Over five dozen organisations across the borough are to receive support from the second round of government’s Culture Recovery Fund.
The grants to 67 Hackney groups, totalling £7,143,854, are designed to help theatres, galleries and other arts initiatives to get back on their feet following months of Covid lockdown restrictions.
Well-known venues across the borough are set to benefit from the scheme.
Shoreditch gallery Autograph has received £89,777.
Director Dr Mark Sealy said: “The past 12 months have been the most challenging in Autograph’s 32-year history. We are delighted to receive this support from the Culture Recovery Fund, enabling Autograph at a critical time to continue engaging audiences across the UK with important discussions about visual representation, identity and rights.
The Glory has been awarded £193,763 to produce a series of online events, including live performances, and to plan for the future when in-person events are safe to go ahead. Owned by iconic London drag queens Jonny Woo and John Sizzle, the LGBTQIA+ performance venue features drag shows, performance for emerging queer performers, and arts events.
Kansas Smitty’s, a live-music basement bar run by its own jazz band, will benefit from £50,002 to develop the venue and to and host live-streamed performances until they are able to open fully.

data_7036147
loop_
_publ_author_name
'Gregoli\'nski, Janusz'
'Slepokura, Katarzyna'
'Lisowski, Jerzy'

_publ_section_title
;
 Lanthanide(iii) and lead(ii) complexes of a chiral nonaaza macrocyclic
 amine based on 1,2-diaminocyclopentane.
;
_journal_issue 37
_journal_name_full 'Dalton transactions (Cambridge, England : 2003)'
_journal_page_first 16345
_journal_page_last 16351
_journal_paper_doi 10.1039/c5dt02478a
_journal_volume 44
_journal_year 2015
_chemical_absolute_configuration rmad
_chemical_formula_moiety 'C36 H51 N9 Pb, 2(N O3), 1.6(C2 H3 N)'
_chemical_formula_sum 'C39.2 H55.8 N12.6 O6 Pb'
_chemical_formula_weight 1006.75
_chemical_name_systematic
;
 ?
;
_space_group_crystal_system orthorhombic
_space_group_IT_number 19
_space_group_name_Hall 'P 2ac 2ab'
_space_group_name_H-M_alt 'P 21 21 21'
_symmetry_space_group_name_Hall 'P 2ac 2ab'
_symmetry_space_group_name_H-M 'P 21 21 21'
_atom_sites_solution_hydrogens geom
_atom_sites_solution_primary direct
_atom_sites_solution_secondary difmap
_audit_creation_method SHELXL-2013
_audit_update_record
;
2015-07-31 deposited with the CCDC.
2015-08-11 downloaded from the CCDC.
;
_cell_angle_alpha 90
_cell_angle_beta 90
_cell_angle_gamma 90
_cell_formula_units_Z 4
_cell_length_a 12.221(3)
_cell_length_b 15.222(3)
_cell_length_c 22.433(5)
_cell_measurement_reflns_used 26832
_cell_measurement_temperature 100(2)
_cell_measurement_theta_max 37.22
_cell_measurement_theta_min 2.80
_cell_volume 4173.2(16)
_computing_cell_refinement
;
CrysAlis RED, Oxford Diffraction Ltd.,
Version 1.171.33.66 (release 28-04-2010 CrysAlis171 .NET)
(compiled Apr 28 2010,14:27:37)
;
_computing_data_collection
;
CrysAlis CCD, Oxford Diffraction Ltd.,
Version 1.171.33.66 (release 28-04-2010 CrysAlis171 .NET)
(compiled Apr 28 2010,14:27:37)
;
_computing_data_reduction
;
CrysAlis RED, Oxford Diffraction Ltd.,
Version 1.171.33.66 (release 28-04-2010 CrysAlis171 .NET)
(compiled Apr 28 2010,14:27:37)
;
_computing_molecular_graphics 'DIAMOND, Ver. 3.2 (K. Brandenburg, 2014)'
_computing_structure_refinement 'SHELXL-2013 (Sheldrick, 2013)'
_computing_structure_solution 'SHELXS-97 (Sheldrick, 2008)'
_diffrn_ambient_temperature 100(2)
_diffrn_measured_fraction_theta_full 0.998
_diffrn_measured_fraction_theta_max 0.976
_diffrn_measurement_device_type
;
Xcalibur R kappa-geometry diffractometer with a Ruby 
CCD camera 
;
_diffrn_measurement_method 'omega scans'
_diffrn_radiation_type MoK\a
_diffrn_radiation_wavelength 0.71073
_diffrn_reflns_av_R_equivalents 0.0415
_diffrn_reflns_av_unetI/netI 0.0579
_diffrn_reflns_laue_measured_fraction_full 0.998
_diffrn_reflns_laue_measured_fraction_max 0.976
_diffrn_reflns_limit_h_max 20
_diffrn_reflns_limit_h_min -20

The Puppet Theatre Barge has been given £26,175 to put on a series of online productions and to re-open as lockdown eases.
The grants also include £115,000 for Clod Ensemble, an award-winning performance company whose work connects art, health and education.
Beverley Whitrick, strategic director of the Music Venue Trust, which has been campaigning on behalf of grassroots venues, welcomed the news: “The Trust has worked hard to support eligible grassroots music venues (GMVs) in their applications to this fund and we are delighted that members of the Music Venues Alliance (MVA) have now been awarded almost £16million in support.
“This represents an 80 per cent success rate for MVA members, many of whom had never applied for public funding prior to this pandemic. This money is aimed at securing venues until the end of June 2021.
“We are grateful to Arts Council England who worked so hard to deliver the fund, and to the Department for Digital, Culture, Media and Sport for listening to the needs of the GMV sector. However, as with all grant funding, this news is hard on those venues who were ineligible due to the structure of their business or which have not been established long enough to provide the accounts required, and on those who applied but were unsuccessful or awarded only a small percentage of the money they need.”
Whitrick said the Trust will be “reviewing the needs of our entire membership and assessing which venues are secure until the end of June, when we hope that life may be returning towards something resembling ‘normality’”.
She added: “Some venues currently on our ‘Red List’ will be able to be removed thanks to a combination of donations and grant funding. Inevitably though there will be venues to add to the Red List so Music Venue Trust’s campaign to #SaveOurVenues will continue.”